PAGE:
GPS Recommendation for Remote Hiking/Fishing

Gyrfalcon21

Honoring Vets
Wait, I thought Bill Gates was chipping us all anyway?? <roll eyes>

Good to see experts jump on and share great advice ! Many situations are not in a primary role, it is saving the new masses who are getting in over their heads and needing your assistance in getting help.
 

jwg

Active Member
My son and his girlfriend hike into some very remote high country places around Washington and Oregon. They are good about telling us where they are hiking and letting us know when they are out of the hills and woods, but my wife and I still worry they'll get lost or injured and may need assistance.

So, we're thinking of getting them a reliable and simple GPS emergency beacon or communicator where they can signal for help. There seems to be a ton of options, so any recommendations from those of you with experience would really be appreciated.

Thanks.
This seems to cover current options


This looks like a simpler option for basic functionality

"seamlessly sends/receives messages via cellular, WiFi and satellite (no message charge for cell and WiFi). The Zoleo was nearly as reliable sending messages as the inReach Mini. The Zoleo is also the least expensive unit, costing $100 less than the inReach Mini and Somewear. And if you take into account that it doesn’t track, it has the least expensive messaging data plan. The Zoleo has both blinking lights and audible alerts from the unit that give you some idea of its operation and status without having to look at your phone. There is a dedicated button to send OK/location messages"
 

BriGuy

Active Member
Thanks, everyone, for all of the great information. Much appreciated! I have a few things to look into. And, a possible self-serving Christmas gift. ;)

My son and his girlfriend are smart (both engineering students) and don't take very many risks. But, they travel very lightly, cover a lot of ground, and rely a lot on their iPhones. They do load topo maps on them and would probably rely on the phones as their compasses, too.

Thanks for the reminders of a having a good old-fashioned compass. Sounds like a good stocking stuffer.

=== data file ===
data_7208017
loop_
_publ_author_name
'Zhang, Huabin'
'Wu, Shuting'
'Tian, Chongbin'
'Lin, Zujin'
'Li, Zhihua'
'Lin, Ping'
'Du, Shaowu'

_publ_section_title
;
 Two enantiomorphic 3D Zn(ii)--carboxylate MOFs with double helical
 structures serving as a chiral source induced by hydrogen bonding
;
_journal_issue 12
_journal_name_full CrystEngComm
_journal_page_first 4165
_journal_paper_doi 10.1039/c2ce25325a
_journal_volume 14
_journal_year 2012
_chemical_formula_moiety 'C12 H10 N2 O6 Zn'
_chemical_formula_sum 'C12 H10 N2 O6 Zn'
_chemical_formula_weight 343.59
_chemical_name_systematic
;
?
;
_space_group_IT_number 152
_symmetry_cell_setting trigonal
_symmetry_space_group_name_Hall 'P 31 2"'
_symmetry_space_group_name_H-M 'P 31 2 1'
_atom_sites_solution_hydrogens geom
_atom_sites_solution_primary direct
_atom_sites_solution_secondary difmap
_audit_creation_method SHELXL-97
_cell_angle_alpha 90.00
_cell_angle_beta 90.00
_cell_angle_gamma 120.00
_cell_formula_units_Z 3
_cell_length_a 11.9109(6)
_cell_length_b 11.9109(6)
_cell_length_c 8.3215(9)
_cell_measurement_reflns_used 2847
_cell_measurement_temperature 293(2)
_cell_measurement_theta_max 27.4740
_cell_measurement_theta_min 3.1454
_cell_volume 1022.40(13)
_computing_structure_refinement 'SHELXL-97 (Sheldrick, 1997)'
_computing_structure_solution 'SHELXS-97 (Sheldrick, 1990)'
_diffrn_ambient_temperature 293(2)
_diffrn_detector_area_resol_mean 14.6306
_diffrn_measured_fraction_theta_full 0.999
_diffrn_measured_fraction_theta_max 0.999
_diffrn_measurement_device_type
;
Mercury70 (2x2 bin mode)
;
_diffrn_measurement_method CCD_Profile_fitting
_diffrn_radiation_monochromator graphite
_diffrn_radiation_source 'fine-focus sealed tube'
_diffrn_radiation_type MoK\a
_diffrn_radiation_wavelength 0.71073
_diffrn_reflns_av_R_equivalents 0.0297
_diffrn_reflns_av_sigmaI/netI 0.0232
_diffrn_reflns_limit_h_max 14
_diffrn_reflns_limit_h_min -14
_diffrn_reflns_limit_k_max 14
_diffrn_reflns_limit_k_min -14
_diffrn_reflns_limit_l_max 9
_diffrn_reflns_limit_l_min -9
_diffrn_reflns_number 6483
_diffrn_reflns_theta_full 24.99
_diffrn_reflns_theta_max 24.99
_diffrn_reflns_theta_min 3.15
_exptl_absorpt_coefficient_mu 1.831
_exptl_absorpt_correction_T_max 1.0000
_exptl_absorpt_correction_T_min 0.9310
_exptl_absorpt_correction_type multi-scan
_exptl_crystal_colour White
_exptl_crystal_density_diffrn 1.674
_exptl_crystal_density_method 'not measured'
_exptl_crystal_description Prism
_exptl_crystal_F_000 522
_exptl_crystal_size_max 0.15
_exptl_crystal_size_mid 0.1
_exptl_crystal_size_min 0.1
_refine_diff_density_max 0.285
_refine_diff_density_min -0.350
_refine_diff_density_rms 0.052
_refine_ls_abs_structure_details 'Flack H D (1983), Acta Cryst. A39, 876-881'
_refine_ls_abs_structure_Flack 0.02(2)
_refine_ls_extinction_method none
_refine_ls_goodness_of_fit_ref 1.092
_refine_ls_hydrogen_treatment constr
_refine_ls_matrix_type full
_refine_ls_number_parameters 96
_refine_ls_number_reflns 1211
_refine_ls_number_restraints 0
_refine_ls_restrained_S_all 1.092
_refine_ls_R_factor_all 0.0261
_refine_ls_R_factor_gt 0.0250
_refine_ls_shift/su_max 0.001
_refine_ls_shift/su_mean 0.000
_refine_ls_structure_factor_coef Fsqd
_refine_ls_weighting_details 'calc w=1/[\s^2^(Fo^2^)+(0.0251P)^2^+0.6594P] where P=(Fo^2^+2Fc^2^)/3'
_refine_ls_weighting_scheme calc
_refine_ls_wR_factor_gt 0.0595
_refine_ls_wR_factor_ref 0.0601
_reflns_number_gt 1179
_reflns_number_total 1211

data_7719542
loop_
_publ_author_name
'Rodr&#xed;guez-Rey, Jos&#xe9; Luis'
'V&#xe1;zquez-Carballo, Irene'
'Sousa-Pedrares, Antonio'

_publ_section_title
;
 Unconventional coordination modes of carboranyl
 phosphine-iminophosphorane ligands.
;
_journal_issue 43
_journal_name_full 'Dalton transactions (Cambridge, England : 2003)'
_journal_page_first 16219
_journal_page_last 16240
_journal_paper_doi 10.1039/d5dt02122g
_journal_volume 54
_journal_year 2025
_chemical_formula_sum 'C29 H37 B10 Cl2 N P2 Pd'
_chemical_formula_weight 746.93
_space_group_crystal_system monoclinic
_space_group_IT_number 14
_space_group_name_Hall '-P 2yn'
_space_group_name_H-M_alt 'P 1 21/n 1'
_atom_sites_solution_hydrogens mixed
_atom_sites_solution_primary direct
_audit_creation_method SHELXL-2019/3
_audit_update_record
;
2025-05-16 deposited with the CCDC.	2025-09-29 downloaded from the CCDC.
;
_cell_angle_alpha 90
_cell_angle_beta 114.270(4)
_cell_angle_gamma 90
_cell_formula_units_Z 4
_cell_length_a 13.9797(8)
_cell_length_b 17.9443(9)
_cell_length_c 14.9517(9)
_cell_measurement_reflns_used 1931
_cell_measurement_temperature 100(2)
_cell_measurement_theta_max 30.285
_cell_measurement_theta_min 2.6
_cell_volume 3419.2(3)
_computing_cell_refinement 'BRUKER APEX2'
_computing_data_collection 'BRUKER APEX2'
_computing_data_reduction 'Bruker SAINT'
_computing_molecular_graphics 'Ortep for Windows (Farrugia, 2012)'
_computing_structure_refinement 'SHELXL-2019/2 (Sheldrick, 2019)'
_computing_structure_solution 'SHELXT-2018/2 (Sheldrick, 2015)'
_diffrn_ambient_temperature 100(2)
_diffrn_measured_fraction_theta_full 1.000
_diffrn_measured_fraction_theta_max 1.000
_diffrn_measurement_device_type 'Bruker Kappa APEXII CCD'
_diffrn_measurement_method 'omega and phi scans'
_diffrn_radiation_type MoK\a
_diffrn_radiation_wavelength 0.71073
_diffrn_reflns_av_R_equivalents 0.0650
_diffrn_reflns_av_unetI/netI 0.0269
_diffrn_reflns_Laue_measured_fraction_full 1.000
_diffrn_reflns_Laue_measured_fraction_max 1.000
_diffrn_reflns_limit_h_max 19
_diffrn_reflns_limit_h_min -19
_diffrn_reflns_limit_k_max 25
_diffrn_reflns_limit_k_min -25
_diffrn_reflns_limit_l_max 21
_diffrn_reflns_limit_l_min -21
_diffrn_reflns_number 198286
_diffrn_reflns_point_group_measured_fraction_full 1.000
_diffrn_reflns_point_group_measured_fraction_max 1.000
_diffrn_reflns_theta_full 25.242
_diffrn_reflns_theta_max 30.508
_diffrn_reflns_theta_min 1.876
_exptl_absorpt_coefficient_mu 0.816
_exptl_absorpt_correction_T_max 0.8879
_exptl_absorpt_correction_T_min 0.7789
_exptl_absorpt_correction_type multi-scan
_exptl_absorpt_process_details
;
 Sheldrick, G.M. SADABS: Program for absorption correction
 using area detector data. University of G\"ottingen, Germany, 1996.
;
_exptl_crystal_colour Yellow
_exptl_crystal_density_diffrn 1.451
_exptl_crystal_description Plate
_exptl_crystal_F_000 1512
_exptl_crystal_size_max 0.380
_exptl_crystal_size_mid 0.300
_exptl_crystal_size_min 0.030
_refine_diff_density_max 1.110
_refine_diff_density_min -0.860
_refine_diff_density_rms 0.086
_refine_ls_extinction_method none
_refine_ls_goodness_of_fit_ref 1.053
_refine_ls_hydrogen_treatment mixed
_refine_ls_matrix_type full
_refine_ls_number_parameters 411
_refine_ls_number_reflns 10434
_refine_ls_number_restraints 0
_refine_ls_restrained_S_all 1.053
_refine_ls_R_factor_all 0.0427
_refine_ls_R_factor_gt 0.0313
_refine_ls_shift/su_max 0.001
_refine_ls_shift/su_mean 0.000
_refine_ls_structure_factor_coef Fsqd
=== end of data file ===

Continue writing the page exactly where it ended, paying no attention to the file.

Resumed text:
KillerDave

Have camera, will travel...
Sorry, I'm late to this party. I am a long distance hiker and ultralight backpacker and can say that every piece of gear is carefully considered and I don't rely on a GPS to navigate. But that's for established hiking trails. For hunting, I have a GPS for night-time navigation. I'd ask your kids if they REALLY WANT want a GPS before potentially forcing one on them. Also, there's a good sized learning curve on the whole GPS thing. I've run across more than on person out in the woods that doesn't know where the heck they are with their GPS unit. But on the other hand when you get them figured out, they are pretty dang cool.
 

Jim Travers

Active Member
Back in the day guys would just go on feel alone. Night navigation with no flashlight. No problem!! Going on feel alone!!!! Who cares!!! Just keep moving thru the night - look it'll get light soon ya can tell where yended up then. When you can see. Back in the day guy would just be going on feel alone.
 

Old406Kid

Active Member
Back in the day guys would just go on feel alone. Night navigation with no flashlight. No problem!! Going on feel alone!!!! Who cares!!! Just keep moving thru the night - look it'll get light soon ya can tell where yended up then. When you can see. Back in the day guy would just be going on feel alone.

As always, thanks for your 'valuable' insight.:rolleyes:
 

Kilchis

WFF Supporter
Maybe tuck some spare batteries into the stocking along with any electronic device. A dead GPS is every bit as useful as a dead phone. A GPS doesn't have to be used for routine navigation, but can certainly come in handy when the FUGAWE question arises. They have other uses, too. When I die somebody is going to inherit a gold mine of secret chanterelle beds.
 

jaredoconnor

WFF Supporter
There seems to be some confusion in this thread. The title probably doesn't help. The poster was asking about emergency satellite beacons/messagers, not GPS navigation devices. Some devices do both, but navigation wasn't his main concern.
 

BriGuy

Active Member
Just wrapping this thread up.

We wound up getting them an ACR locator beacon. It is very simple -- just activate it to summon help. Another factor was that the ACR does not require a GPS subscription. My son also likes it.

Thanks all for your input and PMs. Happy New Year and stay safe.
 

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